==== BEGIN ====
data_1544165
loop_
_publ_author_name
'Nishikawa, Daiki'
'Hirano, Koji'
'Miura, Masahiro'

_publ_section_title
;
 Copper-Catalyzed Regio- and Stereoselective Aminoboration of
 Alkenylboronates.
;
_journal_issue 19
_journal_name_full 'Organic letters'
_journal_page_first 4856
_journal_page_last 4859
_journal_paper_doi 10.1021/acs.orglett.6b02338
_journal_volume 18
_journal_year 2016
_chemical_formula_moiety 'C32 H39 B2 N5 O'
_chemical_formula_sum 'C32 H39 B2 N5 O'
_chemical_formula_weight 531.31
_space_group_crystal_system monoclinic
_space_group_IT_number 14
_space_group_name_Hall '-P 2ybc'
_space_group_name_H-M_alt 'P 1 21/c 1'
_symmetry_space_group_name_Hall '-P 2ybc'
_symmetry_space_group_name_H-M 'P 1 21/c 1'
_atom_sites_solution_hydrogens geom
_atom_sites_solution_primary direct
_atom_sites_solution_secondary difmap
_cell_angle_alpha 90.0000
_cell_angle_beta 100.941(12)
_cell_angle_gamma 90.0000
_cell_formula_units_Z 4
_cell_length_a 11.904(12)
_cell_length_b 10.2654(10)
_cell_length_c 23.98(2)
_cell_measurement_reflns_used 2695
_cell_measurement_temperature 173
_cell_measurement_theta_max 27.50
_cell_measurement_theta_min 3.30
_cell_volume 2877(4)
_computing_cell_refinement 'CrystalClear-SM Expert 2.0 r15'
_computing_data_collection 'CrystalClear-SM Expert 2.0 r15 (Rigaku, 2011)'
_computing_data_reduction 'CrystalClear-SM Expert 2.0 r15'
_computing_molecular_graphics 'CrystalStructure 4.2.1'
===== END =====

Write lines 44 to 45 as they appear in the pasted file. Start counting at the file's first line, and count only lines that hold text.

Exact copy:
_computing_data_collection 'CrystalClear-SM Expert 2.0 r15 (Rigaku, 2011)'
_computing_data_reduction 'CrystalClear-SM Expert 2.0 r15'